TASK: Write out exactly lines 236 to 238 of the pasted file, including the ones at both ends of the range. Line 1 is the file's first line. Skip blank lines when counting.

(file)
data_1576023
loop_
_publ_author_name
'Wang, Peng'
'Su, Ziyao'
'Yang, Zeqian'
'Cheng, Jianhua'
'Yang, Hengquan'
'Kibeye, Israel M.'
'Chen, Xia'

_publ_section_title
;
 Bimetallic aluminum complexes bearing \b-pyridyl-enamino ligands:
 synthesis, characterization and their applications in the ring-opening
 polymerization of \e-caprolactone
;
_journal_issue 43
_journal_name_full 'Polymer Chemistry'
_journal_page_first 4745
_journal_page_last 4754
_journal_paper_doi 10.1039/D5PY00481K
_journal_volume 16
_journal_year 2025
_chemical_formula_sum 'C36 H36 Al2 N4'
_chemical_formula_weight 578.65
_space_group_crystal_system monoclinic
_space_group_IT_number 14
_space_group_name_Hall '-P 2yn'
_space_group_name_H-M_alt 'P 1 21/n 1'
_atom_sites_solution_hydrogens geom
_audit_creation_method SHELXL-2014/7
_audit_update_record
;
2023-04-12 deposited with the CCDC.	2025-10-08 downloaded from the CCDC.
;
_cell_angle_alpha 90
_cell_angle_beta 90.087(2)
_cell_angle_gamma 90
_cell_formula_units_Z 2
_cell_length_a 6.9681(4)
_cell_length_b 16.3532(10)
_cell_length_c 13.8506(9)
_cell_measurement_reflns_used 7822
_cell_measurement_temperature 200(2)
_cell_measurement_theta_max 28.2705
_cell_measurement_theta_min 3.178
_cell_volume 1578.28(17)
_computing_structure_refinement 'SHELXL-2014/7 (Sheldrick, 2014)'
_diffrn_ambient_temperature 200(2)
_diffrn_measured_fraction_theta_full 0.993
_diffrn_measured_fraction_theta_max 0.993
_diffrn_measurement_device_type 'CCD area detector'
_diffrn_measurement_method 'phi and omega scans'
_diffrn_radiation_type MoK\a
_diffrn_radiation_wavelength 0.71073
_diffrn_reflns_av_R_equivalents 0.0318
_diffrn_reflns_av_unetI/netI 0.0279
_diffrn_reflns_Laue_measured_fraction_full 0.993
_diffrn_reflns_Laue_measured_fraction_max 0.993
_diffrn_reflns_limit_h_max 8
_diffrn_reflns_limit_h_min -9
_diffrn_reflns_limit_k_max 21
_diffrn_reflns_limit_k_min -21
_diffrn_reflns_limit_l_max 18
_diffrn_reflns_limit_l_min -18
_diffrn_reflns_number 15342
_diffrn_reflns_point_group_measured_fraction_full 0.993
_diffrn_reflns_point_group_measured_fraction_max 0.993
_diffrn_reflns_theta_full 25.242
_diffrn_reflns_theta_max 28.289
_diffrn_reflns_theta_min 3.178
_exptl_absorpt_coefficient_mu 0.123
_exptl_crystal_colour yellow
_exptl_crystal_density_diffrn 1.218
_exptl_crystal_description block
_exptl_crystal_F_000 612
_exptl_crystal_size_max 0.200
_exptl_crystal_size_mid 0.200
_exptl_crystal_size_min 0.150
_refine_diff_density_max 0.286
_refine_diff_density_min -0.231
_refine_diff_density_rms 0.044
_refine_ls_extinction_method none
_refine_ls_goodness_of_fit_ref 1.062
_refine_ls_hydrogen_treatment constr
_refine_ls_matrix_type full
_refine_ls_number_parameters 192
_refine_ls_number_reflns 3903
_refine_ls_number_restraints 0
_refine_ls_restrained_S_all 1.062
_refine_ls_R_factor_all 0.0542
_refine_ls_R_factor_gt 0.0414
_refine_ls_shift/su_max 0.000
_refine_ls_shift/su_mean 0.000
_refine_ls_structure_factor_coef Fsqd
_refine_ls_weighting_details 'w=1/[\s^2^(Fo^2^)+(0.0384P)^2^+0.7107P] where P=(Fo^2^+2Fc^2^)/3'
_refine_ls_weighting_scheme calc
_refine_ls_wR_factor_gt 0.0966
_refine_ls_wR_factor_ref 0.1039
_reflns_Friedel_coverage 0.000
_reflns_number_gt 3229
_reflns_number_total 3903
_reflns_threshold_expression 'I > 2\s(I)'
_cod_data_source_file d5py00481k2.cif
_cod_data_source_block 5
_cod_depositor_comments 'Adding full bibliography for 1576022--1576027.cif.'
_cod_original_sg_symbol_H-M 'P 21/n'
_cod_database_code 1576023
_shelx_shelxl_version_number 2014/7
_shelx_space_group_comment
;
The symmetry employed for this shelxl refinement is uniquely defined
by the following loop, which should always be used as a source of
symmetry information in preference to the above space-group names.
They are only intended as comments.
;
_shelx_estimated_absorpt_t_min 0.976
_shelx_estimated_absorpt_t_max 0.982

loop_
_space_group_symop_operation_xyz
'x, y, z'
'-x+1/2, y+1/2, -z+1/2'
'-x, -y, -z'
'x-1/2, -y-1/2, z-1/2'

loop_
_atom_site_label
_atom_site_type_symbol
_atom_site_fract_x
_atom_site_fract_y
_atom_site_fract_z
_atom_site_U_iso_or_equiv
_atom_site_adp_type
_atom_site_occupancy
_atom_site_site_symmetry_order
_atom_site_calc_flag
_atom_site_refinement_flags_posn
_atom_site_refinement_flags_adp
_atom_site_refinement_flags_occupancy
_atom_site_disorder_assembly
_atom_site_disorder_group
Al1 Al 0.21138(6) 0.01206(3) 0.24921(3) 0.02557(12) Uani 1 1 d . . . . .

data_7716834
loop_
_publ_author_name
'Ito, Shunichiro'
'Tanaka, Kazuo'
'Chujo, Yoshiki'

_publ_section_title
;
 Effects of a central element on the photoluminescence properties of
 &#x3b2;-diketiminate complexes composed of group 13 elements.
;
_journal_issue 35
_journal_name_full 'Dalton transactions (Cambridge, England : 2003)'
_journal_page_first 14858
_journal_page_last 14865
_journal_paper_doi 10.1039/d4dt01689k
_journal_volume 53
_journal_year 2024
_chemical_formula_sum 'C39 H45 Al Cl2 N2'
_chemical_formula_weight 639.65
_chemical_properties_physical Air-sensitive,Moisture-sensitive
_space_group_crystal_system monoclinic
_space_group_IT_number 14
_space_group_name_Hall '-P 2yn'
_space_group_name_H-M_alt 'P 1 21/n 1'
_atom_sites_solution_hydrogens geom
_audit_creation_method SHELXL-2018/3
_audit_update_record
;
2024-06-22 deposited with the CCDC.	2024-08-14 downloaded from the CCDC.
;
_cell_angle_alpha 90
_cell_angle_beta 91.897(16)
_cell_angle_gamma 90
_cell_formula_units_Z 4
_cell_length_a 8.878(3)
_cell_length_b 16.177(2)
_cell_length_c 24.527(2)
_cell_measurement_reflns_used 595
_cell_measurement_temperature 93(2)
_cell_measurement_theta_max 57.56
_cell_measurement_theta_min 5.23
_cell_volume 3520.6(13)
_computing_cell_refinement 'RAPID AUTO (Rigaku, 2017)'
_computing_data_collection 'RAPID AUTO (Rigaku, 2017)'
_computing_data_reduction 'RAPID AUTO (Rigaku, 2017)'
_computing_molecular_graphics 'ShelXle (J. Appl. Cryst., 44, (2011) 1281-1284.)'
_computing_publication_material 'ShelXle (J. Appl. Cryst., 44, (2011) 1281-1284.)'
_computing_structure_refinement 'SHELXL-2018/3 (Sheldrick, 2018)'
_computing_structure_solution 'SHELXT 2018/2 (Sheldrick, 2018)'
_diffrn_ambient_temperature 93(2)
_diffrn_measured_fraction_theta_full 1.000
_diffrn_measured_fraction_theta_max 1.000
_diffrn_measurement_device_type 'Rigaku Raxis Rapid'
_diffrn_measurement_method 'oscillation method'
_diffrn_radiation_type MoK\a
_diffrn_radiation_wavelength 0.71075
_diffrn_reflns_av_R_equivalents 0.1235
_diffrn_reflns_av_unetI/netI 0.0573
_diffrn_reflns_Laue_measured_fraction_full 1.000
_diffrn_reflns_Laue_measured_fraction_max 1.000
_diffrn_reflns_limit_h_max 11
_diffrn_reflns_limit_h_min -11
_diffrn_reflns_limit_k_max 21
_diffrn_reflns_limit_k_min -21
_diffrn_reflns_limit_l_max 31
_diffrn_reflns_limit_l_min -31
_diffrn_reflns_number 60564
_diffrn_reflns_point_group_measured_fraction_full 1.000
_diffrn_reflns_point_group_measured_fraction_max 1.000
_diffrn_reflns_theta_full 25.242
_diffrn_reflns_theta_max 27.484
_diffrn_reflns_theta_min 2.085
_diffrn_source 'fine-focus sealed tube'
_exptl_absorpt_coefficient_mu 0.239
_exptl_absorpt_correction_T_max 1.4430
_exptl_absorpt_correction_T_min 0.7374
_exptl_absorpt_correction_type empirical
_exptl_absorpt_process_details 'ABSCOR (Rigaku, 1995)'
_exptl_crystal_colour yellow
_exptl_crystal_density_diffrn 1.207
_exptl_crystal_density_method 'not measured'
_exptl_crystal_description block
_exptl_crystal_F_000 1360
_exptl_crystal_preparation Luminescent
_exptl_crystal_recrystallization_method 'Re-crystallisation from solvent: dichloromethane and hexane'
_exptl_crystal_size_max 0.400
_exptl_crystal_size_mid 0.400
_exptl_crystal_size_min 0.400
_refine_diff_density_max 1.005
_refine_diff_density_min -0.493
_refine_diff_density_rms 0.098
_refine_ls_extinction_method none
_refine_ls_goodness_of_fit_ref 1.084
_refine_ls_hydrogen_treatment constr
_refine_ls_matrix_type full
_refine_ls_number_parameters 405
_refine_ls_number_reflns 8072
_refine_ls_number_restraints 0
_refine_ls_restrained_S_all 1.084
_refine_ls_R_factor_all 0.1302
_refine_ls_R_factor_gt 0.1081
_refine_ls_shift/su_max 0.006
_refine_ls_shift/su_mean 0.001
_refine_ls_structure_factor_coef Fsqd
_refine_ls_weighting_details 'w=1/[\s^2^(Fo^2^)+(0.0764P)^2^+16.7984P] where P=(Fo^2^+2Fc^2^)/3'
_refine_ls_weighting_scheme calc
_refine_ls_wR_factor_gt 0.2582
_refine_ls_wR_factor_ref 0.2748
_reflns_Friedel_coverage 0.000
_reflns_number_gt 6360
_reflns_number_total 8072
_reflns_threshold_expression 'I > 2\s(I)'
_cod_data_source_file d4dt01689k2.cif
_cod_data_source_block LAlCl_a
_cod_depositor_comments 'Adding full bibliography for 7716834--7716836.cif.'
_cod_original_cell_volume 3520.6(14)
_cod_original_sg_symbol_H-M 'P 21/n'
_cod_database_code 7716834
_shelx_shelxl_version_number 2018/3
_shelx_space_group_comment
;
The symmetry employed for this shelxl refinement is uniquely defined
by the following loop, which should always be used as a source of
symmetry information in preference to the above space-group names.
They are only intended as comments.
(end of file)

_refine_ls_hydrogen_treatment constr
_refine_ls_matrix_type full
_refine_ls_number_parameters 405